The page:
Soc 727-the Theory of Demographic Transition and Its Applicability to Developing Countries

5499 Words Apr 12th, 2013 22 Pages
THE THEORY OF DEMOGRAPHIC TRANSITION AND ITS APPLICABILITY TO DEVELOPING COUNTRIES
(Part One)

A PAPER COMPILED BY

S. AKINMAYỌWA LAWAL
MATRIC NO: 106584
Department of Sociology
University Of Ibadan
Ibadan, Nigeria.

SUBMITTED TO

PROFESSOR UCHE C. ISIUGO-ABANIHE
DEPARTMENT OF SOCIOLOGY
UNIVERSITY OF IBADAN

SOC 727: DEMOGRAPHIC ASPECTS OF SOCIAL AND ECONOMIC DEVELOPMENT

THURSDAY, 8 MAY, 2008.

Abstract Human population over the past decades, have doubled, tripled and grown rapidly, thereby affecting every aspect of man’s existence. The paper examines the Demographic Transition Theory which is used to explain the population movement or process of transition from high birth rates[->0] and high death rates[->1] to low
…show more content…
The theory has explained human population evolution relatively well in Europe and other highly developed countries. Many developing countries have moved into stage 3. The major exceptions are poor countries, mainly in sub-Saharan Africa (Nigeria, Benin, Mali, Niger amongst others) and some Middle Eastern[->9] countries, which are poor or affected by government policy or civil strife, notably Pakistan[->10], Palestinian Territories[->11], Yemen[->12] and Afghanistan[->13].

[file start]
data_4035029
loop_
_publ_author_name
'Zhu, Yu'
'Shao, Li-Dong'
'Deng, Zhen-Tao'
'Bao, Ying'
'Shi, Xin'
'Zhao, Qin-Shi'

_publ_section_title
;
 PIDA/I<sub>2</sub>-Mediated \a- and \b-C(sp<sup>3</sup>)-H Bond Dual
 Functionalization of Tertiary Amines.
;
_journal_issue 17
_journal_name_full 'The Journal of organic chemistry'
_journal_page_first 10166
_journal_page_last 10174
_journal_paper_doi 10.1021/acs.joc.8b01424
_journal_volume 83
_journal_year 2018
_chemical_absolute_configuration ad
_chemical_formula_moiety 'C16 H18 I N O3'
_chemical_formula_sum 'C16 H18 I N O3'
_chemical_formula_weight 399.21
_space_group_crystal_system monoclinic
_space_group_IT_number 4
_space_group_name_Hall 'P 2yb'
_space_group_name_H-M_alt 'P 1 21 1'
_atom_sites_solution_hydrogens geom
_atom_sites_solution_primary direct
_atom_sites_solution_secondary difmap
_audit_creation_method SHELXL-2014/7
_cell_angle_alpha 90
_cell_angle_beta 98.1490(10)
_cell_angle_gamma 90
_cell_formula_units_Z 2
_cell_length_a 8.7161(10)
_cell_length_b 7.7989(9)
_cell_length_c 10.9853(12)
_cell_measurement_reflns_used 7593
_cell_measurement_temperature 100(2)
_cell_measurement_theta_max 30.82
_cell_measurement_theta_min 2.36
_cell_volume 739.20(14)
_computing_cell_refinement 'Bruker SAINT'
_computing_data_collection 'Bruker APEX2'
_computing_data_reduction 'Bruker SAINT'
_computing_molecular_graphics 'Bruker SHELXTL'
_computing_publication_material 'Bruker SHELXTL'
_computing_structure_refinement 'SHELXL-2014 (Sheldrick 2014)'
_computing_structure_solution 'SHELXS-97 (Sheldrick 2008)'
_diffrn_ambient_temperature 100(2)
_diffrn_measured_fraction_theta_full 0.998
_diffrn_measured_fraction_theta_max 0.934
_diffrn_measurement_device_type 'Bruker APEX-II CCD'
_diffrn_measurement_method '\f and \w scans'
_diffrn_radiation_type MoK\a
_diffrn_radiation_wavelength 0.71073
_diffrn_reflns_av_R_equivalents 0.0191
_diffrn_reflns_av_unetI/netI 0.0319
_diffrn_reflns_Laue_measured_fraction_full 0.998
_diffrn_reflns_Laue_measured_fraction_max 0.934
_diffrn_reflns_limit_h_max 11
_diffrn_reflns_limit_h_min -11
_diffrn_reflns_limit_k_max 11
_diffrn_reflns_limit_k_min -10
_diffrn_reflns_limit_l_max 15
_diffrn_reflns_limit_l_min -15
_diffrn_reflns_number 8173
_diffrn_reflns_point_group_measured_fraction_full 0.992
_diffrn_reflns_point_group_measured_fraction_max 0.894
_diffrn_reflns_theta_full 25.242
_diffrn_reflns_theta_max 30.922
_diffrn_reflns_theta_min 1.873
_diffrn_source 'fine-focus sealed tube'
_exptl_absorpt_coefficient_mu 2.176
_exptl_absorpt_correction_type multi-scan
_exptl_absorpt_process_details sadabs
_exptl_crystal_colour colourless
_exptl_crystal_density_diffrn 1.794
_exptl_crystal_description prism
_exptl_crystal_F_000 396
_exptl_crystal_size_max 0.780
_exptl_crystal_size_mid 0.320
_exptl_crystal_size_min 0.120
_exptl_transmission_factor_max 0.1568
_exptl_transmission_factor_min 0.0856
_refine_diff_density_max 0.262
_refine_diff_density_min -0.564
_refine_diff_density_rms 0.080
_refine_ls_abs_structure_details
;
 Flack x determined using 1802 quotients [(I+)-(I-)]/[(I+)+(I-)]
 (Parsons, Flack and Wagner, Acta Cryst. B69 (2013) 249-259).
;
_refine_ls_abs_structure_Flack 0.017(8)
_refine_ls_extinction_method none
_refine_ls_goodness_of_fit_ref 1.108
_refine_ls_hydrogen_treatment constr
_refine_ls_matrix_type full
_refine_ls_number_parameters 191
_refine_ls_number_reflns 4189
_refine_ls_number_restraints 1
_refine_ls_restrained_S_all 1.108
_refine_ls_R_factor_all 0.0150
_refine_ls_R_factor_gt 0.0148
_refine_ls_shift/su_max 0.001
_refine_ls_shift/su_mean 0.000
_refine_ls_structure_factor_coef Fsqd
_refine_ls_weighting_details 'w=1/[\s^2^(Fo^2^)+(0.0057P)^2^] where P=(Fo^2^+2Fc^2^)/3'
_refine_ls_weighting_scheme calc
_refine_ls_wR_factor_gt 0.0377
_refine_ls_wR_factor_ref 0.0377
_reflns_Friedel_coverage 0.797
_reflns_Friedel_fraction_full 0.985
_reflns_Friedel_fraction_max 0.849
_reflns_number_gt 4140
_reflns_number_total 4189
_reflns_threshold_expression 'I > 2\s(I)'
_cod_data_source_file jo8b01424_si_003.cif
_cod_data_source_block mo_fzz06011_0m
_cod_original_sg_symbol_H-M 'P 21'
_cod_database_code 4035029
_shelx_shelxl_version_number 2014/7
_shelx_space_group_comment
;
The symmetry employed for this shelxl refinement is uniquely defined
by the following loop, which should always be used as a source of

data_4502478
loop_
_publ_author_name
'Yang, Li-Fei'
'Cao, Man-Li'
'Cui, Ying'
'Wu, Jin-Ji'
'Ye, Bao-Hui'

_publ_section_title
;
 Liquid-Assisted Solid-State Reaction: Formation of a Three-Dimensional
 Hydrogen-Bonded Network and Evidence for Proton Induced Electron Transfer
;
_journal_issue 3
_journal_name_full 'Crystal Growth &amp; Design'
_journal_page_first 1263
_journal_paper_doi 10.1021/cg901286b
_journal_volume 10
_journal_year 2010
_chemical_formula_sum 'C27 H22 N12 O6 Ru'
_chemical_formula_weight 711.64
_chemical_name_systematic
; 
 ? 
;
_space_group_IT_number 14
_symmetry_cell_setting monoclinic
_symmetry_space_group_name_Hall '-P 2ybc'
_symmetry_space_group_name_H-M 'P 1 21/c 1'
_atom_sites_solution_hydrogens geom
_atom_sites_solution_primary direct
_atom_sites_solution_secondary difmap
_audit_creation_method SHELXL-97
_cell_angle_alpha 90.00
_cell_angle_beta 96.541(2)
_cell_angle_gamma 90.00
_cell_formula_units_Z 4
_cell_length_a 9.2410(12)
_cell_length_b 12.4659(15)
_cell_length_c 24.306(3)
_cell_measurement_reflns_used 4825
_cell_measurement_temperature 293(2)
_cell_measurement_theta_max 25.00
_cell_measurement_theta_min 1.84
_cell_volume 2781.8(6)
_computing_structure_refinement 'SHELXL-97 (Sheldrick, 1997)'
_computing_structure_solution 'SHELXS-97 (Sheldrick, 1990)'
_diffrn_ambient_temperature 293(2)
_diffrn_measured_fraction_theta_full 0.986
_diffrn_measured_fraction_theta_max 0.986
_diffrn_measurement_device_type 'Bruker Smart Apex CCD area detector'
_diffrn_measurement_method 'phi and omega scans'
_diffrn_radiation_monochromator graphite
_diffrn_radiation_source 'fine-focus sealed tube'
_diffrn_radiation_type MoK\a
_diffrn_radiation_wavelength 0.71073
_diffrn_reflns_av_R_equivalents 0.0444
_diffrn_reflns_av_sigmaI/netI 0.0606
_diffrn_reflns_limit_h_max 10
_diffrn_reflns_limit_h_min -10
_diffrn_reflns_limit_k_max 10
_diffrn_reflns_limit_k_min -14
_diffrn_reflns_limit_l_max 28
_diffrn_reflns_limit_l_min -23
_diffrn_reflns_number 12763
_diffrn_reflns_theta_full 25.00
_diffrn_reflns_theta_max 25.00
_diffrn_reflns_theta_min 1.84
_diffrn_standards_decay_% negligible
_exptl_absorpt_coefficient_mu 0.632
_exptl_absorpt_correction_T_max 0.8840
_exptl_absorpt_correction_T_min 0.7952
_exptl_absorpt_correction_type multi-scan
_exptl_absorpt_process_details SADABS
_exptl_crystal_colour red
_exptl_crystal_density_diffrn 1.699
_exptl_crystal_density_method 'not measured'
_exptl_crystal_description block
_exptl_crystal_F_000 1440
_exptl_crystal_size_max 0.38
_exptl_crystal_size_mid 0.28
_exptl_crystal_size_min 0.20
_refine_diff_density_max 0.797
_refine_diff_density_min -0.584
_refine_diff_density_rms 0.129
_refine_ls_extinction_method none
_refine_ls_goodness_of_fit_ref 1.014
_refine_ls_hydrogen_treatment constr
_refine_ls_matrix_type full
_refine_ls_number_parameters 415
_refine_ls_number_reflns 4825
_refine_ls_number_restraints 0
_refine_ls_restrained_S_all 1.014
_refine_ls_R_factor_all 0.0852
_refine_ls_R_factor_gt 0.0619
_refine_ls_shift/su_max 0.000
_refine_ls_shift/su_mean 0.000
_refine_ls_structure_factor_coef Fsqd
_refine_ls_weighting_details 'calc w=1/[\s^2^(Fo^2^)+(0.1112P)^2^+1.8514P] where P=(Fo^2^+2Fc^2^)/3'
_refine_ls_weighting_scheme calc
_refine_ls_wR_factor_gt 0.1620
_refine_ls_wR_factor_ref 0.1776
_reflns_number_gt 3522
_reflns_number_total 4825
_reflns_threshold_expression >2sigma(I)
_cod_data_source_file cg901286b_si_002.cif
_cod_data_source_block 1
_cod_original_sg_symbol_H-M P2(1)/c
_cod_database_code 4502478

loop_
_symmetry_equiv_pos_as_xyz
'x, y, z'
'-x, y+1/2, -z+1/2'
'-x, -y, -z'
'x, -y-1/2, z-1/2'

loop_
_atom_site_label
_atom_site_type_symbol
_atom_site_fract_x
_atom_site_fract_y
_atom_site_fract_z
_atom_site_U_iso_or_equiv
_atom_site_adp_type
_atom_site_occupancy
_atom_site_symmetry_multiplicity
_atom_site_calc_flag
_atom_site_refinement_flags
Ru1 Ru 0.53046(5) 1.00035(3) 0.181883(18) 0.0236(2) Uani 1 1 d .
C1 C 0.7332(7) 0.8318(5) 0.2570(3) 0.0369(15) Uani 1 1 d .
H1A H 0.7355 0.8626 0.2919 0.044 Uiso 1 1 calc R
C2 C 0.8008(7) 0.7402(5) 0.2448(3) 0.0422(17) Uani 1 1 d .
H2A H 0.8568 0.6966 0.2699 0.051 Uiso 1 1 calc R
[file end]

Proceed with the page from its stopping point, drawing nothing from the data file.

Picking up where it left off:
[->14]
http://en.wikipedia.org/wiki/Image:Stage5.jpg
Diagram which includes stage five

Origins of Demographic Transition Theory
The idea of DTT was first advanced by Warren Thompson[->15] in 1929. He divided the world into three major groups:
· Countries with rapidly declining birth and death rates, with fertility declining more rapidly than mortality, resulting in a declining growth rate (Northern[->16] and Western Europe[->17], North America[->18] and Australasia[->19])
· Countries with declining birth and death rates in certain socio-economic strata, with the rate of decline of the death rate higher than the decline in the birth rate (Central and Southern Europe)
· Countries with high birth rates but declining death rates (rest of the world)
Frank W. Notestein[->20] developed this theory in 1945 and suggested that there was a relationship between population change and industrial development. He suggested that with time, countries go through a linear evolution from traditional,
Open Document